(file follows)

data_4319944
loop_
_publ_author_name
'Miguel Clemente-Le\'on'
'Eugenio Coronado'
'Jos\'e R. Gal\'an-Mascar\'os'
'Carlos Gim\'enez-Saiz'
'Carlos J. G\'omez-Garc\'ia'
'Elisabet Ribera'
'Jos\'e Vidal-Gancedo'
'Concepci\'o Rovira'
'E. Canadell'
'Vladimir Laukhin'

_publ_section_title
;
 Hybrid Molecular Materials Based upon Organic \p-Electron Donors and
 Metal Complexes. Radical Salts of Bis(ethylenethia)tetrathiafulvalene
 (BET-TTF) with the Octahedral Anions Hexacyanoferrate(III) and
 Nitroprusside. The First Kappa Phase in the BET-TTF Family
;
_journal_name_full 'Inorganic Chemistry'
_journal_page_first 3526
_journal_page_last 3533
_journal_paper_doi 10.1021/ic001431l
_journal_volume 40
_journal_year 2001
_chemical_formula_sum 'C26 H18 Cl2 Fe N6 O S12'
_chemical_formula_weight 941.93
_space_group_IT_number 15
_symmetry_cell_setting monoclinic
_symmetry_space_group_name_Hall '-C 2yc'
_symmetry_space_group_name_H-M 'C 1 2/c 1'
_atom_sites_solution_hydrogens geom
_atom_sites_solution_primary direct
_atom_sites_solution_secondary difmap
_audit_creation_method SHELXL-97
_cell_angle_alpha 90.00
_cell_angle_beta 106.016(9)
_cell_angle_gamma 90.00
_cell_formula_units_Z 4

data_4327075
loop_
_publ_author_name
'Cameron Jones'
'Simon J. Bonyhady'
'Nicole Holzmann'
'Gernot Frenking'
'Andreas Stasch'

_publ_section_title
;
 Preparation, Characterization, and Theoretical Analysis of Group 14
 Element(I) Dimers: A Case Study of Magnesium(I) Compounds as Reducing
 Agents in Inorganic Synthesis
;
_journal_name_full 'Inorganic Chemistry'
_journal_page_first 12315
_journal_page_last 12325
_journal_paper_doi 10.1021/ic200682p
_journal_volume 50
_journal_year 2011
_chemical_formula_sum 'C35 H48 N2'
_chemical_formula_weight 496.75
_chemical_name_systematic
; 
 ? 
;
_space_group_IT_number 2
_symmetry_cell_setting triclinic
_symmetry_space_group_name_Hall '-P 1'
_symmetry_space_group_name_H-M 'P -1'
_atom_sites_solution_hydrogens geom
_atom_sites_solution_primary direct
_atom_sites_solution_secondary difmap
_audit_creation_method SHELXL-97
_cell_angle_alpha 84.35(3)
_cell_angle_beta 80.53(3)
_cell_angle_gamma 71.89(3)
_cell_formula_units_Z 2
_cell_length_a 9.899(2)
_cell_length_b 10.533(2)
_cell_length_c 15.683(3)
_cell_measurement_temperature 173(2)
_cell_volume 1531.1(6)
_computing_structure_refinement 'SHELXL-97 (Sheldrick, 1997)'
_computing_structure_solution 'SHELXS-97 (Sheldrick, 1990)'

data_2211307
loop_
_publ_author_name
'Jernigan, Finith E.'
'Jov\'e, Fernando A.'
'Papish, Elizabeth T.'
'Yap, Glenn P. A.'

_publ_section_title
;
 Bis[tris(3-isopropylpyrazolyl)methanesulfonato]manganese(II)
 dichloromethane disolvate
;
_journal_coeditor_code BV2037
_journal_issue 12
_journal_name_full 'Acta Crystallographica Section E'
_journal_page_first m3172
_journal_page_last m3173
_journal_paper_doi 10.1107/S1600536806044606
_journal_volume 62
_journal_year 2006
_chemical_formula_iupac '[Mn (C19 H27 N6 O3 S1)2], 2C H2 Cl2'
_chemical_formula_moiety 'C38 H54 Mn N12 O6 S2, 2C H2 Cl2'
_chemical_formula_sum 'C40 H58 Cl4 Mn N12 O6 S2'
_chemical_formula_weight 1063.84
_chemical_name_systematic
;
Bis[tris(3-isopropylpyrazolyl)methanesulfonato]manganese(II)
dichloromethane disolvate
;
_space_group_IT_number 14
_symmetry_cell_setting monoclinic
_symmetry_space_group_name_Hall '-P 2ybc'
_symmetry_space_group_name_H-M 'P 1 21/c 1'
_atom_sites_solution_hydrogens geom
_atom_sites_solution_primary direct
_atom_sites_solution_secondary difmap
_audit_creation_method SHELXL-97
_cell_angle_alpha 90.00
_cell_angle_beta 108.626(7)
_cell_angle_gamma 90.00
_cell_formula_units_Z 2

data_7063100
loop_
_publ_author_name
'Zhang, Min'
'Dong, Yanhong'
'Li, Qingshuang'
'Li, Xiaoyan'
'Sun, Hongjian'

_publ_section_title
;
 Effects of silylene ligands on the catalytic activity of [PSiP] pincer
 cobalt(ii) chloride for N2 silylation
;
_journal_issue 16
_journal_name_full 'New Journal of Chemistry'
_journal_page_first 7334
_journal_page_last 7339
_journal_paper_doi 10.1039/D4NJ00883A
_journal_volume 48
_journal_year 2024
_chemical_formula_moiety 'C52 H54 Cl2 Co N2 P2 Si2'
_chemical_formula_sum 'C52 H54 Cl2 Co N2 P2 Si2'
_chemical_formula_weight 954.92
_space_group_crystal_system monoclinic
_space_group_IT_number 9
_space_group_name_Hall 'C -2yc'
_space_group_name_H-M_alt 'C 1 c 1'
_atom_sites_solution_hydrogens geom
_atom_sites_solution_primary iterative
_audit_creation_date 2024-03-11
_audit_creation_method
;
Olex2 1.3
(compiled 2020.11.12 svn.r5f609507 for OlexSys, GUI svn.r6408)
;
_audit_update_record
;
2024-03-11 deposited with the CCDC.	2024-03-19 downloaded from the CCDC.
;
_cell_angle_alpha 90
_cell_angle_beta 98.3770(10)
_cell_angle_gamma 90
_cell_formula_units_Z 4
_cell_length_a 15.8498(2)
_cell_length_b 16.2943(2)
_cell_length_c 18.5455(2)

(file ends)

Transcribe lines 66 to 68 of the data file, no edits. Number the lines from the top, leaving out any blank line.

;
_space_group_IT_number 2
_symmetry_cell_setting triclinic